this phrase is like my new MO. kind of like that whole "he's just not that into you" craze. we spend lots of time making things into something they're not. we over analyze what it means if a guy hugs us rather than kiss us, we ponder endlessly about why our co-worker was called into our boss' office instead of us after a huge presentation, we try desperately to make diet food taste just like the chips and cookies we're used to... we tend to resist accepting things for what they are.
this concept came to me (read: hit me so hard it almost knocked me unconscious) when, for the 100th time, i found myself explaining that i haven't lost my mind just because i find myself wandering over into the raw food lifestyle.
over the past couple of years i've spent my life experimenting with food. at first it was weight related... diet this and diet that, non-fat everything. then it was because i became committed to animal rights activism and quit eating meat. then i ventured into a soy-craze. finally i finished off my experimentation by reading about metabolic typing, ayurveda and raw foodism. i tried it all and what left me feeling the absolute best was raw food. so it seemed to be completely logical to continue to learn about this new food lifestyle and how to best incorporate it into my life.
on thanksgiving i became so bold as to bring a raw pecan pie to my aunt's house. my family conveniently looked away from it, grabbing at the usual dessert staples - apple pie and cheesecake - but a few brave souls braced themselves and tried it. it was met with pretty positive reviews, although directly followed with "but i still prefer regular pecan pie." ugh.
so as i sat there talking about raw food and my health i was met with a familiar question - "but does it taste like regular food?"
this is when i found myself hit in the face with my realization. yes. raw food does taste like regular food. regular for raw. just as french fries taste regular and normal for fried food and milk tastes normal and regular for dairy. everyone gets so hung up on whether or not this raw food i'm eating tastes exactly like its cooked counterpart that they lose the entire concept of the diet. its not about whether jicama mimics the exact taste of a cooked french fry, its how the jicama makes me feel compared to the cooked french fry.
i began to scour over my raw recipe books and realized that all of the food had names like "unfried french fries" or "rawvioli." now these names help me understand what food i'm making and the cooked food it resembles, but i'm sure to find that the raw food doesn't ever taste exactly like the cooked food. and if i really just forgo that concept, i often find that some of the raw stuff i make actually tastes better! i happen to totally prefer my raw pies to any cooked.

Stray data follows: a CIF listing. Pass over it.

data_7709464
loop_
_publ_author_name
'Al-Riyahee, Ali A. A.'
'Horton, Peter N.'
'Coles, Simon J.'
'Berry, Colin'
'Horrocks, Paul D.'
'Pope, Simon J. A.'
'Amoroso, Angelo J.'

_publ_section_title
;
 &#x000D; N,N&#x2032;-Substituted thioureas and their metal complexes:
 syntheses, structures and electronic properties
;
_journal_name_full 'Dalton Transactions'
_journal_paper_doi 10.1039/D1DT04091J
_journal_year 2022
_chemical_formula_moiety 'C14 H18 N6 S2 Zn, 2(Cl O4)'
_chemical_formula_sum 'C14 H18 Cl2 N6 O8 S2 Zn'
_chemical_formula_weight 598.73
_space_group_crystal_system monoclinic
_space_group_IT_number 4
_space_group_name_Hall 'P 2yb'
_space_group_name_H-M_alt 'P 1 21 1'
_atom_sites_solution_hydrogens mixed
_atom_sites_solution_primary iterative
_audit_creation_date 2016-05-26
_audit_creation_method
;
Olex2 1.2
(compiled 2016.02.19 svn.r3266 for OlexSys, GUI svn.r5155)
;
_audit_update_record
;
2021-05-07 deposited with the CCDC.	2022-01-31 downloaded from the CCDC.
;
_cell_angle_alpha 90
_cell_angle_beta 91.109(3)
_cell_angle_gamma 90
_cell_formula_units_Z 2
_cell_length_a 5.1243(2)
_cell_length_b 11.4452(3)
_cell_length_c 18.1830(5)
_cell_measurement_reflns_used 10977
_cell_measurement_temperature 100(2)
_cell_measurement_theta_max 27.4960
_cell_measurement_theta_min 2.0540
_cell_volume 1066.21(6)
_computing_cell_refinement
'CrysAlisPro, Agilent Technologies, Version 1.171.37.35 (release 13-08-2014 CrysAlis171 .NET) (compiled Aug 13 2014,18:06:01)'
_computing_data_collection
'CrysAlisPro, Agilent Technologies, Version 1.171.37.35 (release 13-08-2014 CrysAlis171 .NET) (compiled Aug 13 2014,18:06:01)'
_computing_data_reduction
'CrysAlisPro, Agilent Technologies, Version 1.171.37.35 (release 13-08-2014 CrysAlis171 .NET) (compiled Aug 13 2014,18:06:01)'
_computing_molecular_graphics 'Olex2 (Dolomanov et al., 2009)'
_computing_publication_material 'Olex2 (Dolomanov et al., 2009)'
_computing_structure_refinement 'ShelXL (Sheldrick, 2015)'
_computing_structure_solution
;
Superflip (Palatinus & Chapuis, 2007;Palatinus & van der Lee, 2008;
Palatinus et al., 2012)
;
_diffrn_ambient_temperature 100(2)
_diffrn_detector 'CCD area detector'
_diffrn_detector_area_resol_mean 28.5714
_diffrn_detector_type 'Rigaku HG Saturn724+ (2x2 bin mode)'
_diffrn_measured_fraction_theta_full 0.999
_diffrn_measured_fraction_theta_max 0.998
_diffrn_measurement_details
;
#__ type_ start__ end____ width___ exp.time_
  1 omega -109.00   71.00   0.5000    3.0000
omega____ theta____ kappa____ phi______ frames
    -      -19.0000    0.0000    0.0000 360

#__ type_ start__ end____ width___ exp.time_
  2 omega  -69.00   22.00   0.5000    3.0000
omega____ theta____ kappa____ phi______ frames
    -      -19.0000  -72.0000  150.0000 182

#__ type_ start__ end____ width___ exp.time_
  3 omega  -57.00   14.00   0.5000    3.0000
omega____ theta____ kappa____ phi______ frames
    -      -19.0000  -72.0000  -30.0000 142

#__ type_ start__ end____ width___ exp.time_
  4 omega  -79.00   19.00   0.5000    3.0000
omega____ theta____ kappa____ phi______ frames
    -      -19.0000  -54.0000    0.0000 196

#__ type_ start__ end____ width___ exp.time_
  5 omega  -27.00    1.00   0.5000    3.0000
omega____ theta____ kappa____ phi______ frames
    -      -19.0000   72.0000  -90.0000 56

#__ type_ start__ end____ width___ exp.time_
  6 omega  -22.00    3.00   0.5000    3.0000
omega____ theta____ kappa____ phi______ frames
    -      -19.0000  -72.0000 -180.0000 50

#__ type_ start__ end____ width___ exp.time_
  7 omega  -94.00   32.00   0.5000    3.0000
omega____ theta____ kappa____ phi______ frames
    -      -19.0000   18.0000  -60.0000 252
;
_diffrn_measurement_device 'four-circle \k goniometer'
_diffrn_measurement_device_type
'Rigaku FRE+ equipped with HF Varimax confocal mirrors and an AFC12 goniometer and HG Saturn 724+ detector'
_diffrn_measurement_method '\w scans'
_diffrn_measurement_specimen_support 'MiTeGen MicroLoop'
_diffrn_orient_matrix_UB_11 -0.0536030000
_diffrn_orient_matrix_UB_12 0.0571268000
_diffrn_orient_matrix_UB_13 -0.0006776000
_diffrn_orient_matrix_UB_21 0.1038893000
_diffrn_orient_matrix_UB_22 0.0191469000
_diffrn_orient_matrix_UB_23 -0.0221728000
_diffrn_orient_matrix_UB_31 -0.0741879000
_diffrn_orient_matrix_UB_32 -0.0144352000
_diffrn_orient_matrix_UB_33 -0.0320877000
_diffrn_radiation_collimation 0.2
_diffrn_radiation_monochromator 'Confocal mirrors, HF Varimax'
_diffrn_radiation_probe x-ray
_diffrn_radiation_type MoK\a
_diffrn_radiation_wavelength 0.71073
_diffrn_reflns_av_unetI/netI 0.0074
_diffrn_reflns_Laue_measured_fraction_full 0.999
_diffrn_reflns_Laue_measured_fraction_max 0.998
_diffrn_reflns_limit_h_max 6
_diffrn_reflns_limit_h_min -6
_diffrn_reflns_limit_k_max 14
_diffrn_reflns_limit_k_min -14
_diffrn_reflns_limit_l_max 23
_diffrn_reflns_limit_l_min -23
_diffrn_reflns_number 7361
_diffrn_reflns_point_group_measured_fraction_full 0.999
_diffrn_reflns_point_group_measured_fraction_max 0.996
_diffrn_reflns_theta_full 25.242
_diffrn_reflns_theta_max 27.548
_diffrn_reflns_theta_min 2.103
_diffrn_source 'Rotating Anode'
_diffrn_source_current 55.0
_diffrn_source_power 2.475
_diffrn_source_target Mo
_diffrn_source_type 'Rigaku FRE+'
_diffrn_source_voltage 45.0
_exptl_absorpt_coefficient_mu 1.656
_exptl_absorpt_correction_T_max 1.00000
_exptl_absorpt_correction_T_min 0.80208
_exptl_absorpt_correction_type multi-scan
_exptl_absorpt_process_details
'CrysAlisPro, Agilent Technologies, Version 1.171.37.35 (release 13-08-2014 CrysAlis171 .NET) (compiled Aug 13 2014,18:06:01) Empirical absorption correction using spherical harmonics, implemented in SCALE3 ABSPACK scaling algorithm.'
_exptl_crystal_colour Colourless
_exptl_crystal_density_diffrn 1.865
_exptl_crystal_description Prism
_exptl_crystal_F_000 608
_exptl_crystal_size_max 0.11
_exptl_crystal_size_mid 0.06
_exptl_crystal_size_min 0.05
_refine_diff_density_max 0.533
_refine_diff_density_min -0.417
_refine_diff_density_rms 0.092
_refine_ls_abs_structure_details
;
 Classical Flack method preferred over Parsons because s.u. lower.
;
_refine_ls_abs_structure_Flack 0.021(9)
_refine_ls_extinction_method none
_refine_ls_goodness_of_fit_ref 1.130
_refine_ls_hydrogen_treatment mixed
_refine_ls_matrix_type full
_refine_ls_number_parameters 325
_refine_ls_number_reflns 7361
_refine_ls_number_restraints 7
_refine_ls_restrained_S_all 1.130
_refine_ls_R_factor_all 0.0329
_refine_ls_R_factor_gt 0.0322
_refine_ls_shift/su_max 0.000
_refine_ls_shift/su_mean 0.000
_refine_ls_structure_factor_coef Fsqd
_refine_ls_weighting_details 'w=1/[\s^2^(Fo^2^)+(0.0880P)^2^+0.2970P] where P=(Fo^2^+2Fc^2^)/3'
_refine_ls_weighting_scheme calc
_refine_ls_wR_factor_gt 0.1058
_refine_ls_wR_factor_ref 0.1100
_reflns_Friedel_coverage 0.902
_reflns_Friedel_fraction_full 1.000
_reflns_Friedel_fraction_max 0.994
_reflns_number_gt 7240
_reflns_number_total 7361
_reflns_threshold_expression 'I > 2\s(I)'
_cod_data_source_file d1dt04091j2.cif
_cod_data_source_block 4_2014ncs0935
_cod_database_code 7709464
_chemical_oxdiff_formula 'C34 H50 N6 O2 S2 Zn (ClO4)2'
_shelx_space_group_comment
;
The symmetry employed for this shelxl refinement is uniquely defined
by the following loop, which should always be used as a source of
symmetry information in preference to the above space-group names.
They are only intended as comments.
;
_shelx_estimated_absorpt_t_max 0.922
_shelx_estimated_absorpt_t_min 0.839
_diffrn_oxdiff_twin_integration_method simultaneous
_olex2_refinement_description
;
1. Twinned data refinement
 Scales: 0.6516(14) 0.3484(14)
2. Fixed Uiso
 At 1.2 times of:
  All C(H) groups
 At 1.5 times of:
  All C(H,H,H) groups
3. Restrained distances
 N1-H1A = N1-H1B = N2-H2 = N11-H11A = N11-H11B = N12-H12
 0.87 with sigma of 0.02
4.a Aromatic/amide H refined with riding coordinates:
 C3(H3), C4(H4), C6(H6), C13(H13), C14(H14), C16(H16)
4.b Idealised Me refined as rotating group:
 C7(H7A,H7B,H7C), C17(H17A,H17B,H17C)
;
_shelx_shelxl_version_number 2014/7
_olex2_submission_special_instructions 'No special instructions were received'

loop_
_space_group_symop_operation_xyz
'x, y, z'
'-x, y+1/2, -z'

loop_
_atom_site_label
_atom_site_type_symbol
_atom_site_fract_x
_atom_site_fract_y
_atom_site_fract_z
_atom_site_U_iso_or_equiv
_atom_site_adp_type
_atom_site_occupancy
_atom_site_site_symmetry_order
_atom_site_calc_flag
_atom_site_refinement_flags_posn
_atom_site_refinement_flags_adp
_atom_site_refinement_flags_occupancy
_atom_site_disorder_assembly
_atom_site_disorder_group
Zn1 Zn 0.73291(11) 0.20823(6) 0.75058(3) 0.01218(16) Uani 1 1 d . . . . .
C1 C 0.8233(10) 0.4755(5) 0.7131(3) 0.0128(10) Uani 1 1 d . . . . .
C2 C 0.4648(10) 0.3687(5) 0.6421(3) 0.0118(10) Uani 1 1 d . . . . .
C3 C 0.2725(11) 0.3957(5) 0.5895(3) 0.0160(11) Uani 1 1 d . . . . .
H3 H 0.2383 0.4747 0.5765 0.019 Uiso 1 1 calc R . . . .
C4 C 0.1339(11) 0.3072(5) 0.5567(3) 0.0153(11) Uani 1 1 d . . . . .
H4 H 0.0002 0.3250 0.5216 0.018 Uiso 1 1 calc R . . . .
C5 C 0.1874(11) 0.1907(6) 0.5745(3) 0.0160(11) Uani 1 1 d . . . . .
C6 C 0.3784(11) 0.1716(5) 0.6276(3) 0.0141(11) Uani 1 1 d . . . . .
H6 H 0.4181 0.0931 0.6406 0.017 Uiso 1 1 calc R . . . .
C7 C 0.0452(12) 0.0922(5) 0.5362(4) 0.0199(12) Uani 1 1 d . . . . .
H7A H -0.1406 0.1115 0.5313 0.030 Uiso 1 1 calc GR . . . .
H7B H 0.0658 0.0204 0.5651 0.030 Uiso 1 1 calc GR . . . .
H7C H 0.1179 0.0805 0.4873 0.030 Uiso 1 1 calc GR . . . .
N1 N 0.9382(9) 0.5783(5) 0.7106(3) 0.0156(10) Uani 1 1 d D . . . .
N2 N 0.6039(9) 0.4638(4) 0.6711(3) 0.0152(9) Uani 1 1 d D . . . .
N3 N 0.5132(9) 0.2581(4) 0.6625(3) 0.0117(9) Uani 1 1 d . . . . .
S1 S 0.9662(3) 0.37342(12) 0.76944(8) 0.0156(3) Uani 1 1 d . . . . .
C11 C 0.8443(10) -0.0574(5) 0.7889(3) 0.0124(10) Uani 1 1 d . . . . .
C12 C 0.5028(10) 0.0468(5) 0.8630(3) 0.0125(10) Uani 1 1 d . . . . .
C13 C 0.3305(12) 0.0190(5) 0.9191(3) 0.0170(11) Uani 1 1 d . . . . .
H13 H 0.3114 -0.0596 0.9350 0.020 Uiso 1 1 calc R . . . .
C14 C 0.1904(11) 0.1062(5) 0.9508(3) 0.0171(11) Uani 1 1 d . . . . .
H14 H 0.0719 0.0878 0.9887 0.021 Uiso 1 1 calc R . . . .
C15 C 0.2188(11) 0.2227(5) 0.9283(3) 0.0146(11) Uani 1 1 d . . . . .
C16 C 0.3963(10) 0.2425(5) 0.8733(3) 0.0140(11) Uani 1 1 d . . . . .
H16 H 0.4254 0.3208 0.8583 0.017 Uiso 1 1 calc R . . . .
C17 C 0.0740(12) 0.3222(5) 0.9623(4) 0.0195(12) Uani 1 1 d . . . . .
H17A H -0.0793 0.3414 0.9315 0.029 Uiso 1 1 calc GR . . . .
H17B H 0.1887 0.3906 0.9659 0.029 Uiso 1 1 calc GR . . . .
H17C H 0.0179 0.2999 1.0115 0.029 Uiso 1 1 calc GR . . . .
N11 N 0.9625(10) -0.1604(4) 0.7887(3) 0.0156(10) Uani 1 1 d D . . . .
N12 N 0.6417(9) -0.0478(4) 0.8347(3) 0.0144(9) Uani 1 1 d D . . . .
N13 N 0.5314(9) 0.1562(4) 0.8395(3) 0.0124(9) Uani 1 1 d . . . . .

and i started to see that its not just food we do this to. we expect people to look a certain way, act a certain way and behave in a certain way. if we see someone picking up garbage along the street the first word that may come to mind is "gross" because its out of the ordinary and "not normal" but maybe that person is deeply committed to the earth and environmentalism. Maybe a friend tells us something less than stellar about ourselves and we get offended because its not the regular niceties this person usually exchanges with us. forget about the fake kindness and take the words as those of advice and caring. i have caught a lot of flack for enjoying practicing my yoga to rock music and encouraging students to have fun on the mat. but that's not me disrespecting yoga, its my interpretation of a practice that has transformed my life.
so today i whipped up a raw spinach quiche, flax crackers (currently dehydrating) and cacao sunflower balls... and i'm not going to cut into that quiche expecting it to taste like a cooked quiche and i'm not going to bite into those cacao sunflower balls and expect them to taste like sweet chocolate fudge... i'm going to look forward to enjoying them for what they are and decide if i like them based on nothing more than their individual taste. forget what they're "supposed" to be or "supposed" to taste like. and tomorrow AM i'm hoping to take my first hot yoga class. i am not going to lie, i've formed some preconceived notions about this style of yoga, but i've based it on my own personal thoughts and opinions. i've never tried it. so i'm going to take a class and experience it for what it is, not constantly judge it or anticipate how i'll feel after compared to a "regular" yoga class. that word regular is dangerous. its a slippery slope for me and leads me into endless amounts of dissatisfaction and comparisons of nearly everything.
so i'm going to try to encounter things and appreciate them all for what they are. stop the comparisons. stop trying to replicate what already is. stop making something into what it's not.
i love you, you're perfect, now change.
i love you, you're not perfect, forget change.